Hiking on Paynes Prairie yesterday, we watched a large flock of turkeys strutting among the dog fennel and salt bush plants. But we were also a bit horrified. Here it is only a few days before Thanksgiving and they're wandering around without a care in the world. After centuries of being the main attraction on the traditional Thanksgiving table, you’d think they would have developed some instinctive aversion to all things human at this hungry season. They should feel uneasy and have an irresistible urge to duck behind a bush and gobble in hushed tones. Better yet, maybe they should evolve an instinct to migrate to more turkey-friendly environs (of course this would require them to also develop the ability to fly more than a couple of hundred yards without getting winded).
The sad reality is that animal behaviors rarely evolve fast enough to keep up with the changes inflicted on them by modern technology. The most glaring examples of this shortcoming are seen on roadways where wild animals face the modern world's most dangerous foe. How many times have you watched an indecisive squirrel darting back and forth in front of an oncoming car, often with tragic consequences? It’s a great move when avoiding a hawk, but relatively useless against a pickup truck.
I wonder if some of these animals have just enough intelligence to recognize the folly of their often-fatal instincts, but not enough will-power to overcome them. For instance, when a skunk does a handstand with his back arched so far back that his musk propulsion unit (his butt) is over his head and aimed forward prepared to spray, does he ever wonder if this is really the best way to handle an oncoming pick-up truck? Is there a moment, as a car is bearing down on an armadillo that she thinks, “maybe if I resist the temptation to jump straight into the air as the car passes over me, I might survive this troubling turn of events.”
The clash between modern technology and animal instinct takes place off the highways, as well. One example is light pollution. Moths that fly at night have a fatal attraction to artificial lights. In a natural setting they navigate by stars or moonlight by keeping those celestial landmarks at a fixed angle as they fly. Stars and the moon are so far away that the angle doesn’t change as the animal flies. This keeps it on a straight course. But, when there’s a bright artificial light, the moth wants to use it for navigation instead of the stars. When it keeps the porch light at a fixed angle to its side, it just flies in circles and bumps helplessly into the light.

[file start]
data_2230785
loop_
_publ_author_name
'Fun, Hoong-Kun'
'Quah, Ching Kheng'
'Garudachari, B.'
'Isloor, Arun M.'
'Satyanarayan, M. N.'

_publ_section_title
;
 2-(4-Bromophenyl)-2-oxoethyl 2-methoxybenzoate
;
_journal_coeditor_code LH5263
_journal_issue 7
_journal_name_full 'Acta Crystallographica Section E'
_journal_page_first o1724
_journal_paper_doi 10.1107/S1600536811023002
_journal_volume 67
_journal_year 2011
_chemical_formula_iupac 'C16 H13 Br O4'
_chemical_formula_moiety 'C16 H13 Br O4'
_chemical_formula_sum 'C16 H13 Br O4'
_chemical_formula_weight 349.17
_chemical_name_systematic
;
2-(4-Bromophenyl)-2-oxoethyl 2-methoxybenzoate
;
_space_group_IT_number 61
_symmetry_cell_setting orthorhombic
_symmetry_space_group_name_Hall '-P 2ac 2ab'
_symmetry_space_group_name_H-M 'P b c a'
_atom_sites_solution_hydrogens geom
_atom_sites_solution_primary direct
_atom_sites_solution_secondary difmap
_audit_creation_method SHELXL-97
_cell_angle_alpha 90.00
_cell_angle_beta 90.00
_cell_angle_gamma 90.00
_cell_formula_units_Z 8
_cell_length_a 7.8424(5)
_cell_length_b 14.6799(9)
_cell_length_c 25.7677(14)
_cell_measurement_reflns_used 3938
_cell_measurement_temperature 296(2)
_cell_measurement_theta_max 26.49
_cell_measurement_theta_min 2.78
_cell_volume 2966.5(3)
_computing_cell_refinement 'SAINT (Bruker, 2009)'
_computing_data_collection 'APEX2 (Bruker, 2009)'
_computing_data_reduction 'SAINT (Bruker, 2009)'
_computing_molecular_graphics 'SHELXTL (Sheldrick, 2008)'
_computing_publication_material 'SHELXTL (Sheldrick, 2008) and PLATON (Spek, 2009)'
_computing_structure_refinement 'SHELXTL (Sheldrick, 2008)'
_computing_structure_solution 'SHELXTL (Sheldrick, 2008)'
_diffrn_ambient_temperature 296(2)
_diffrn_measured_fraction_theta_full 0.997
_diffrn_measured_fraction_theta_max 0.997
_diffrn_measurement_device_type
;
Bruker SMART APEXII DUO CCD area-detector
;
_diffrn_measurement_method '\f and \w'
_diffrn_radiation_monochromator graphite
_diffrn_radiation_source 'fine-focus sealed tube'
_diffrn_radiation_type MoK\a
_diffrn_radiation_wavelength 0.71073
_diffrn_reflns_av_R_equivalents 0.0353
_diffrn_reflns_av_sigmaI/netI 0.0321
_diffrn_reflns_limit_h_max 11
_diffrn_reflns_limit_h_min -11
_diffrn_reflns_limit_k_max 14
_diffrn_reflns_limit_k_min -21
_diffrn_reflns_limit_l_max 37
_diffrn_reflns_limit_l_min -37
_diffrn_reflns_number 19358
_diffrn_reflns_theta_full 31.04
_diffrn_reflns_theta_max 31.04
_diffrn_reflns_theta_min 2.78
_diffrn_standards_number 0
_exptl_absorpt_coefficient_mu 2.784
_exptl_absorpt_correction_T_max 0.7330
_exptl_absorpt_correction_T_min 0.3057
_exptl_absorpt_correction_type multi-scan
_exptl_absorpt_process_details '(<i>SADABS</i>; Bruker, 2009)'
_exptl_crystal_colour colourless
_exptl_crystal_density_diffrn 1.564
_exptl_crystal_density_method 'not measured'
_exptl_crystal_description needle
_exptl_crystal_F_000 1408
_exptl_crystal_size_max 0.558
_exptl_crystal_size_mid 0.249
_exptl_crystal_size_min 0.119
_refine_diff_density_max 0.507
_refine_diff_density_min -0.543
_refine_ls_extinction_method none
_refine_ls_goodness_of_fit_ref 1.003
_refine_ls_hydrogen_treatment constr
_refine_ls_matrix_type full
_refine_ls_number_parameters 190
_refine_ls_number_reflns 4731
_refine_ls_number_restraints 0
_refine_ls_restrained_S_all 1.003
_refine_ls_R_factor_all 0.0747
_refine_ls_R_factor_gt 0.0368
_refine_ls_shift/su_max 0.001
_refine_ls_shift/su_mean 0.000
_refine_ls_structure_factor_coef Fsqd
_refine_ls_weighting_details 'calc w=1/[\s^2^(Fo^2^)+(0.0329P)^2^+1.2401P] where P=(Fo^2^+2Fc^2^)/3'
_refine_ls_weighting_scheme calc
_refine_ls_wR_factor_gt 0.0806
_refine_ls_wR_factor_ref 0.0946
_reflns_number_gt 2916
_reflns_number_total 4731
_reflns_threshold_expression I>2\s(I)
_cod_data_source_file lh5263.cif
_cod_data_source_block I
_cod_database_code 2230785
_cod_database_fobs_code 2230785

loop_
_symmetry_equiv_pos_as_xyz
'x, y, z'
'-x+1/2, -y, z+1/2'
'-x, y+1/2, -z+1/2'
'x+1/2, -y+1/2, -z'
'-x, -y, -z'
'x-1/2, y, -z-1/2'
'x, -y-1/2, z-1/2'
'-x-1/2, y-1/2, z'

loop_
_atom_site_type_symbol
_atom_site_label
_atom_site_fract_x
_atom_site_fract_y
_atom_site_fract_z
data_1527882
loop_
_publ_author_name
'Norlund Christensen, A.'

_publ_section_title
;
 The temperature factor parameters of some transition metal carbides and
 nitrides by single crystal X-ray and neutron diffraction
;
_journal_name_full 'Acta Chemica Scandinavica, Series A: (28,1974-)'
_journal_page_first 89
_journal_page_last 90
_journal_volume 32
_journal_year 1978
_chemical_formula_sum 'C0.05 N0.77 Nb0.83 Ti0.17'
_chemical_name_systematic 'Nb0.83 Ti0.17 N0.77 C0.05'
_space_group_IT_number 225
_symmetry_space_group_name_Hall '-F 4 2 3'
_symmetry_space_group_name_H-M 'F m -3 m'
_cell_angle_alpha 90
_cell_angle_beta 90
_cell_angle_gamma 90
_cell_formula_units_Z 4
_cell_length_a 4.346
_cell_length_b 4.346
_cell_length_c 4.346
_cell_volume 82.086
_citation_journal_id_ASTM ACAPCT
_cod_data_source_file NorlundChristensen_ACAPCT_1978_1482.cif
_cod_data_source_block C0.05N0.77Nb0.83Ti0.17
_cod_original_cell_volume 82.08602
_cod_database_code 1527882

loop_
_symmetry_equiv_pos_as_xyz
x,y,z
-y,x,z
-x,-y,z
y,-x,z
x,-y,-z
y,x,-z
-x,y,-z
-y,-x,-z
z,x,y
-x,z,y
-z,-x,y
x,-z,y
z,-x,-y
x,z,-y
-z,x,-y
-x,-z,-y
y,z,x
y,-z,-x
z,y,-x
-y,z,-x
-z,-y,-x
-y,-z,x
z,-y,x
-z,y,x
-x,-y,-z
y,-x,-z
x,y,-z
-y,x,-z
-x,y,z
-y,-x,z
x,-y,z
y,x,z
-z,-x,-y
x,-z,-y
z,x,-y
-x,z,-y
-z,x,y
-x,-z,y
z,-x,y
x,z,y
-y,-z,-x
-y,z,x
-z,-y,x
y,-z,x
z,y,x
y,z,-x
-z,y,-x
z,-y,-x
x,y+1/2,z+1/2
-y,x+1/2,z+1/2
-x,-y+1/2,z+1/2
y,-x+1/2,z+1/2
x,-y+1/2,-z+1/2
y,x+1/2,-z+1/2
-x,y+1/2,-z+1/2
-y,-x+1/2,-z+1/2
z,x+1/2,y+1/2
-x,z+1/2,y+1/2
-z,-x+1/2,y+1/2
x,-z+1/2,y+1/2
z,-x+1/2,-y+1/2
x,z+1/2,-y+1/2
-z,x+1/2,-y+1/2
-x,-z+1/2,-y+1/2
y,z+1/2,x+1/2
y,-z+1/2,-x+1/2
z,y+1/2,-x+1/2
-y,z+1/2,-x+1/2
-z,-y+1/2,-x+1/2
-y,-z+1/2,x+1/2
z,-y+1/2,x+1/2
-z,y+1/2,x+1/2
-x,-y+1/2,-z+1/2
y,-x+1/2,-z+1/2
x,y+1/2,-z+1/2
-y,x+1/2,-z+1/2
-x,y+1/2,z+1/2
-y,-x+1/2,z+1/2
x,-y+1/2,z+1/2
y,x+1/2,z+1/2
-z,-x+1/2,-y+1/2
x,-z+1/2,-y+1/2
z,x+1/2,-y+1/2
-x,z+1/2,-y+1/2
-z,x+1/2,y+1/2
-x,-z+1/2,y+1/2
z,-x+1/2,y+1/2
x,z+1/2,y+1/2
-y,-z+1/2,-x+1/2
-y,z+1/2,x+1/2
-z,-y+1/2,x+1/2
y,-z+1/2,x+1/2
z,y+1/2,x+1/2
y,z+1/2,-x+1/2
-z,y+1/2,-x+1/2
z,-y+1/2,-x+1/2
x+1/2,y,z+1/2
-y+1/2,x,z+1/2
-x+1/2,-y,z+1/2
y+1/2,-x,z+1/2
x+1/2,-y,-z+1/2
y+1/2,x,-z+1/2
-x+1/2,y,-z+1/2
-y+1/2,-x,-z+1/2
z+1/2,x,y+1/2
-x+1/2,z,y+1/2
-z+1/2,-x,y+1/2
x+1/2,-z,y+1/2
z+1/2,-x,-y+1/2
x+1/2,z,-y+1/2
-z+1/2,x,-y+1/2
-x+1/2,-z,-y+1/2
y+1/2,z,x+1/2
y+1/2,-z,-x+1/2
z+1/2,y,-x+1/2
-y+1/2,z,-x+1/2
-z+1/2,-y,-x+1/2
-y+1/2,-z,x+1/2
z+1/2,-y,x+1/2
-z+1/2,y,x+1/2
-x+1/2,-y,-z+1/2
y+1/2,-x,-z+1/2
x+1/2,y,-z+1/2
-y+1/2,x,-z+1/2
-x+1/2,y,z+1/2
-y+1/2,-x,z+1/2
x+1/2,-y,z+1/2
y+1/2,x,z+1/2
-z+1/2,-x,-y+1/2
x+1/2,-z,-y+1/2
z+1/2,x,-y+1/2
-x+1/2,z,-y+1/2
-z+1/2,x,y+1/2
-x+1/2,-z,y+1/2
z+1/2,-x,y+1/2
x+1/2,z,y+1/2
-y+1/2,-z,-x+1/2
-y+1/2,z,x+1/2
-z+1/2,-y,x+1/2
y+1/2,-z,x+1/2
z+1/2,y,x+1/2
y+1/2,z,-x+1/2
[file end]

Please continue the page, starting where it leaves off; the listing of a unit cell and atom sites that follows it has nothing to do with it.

Similar navigation concerns have prompted ocean-front communities to ban outdoor lighting during turtle nesting season. Hatchling turtles are drawn to the brightest horizon, which in natural conditions is the open ocean with reflected light of moon and stars. Artificial lights from condos or homes lure them in the wrong direction, away from the water.
Not all of these outdated instincts have such dire consequences. When your dog rolls in an animal carcass in a loving attempt to bring you information about a food source, surely he’s learned that not only will you be unimpressed, but he will be temporarily banished from the house and all human contact. Worse, it will likely result in the dog-world's version of capital punishment—a bath.
So, to all you turkeys reading this notice (my e-mail list is wonderfully diverse these days), I have some advice—evolve! Maybe you could learn a few tricks from your fellow creatures. For instance, you could follow the lead of skunks and become nocturnal. Just don’t follow their lead onto the roads. Or perhaps you could learn celestial navigation from moths. The warblers and swallow-tailed kites tell me South America is great this time of year.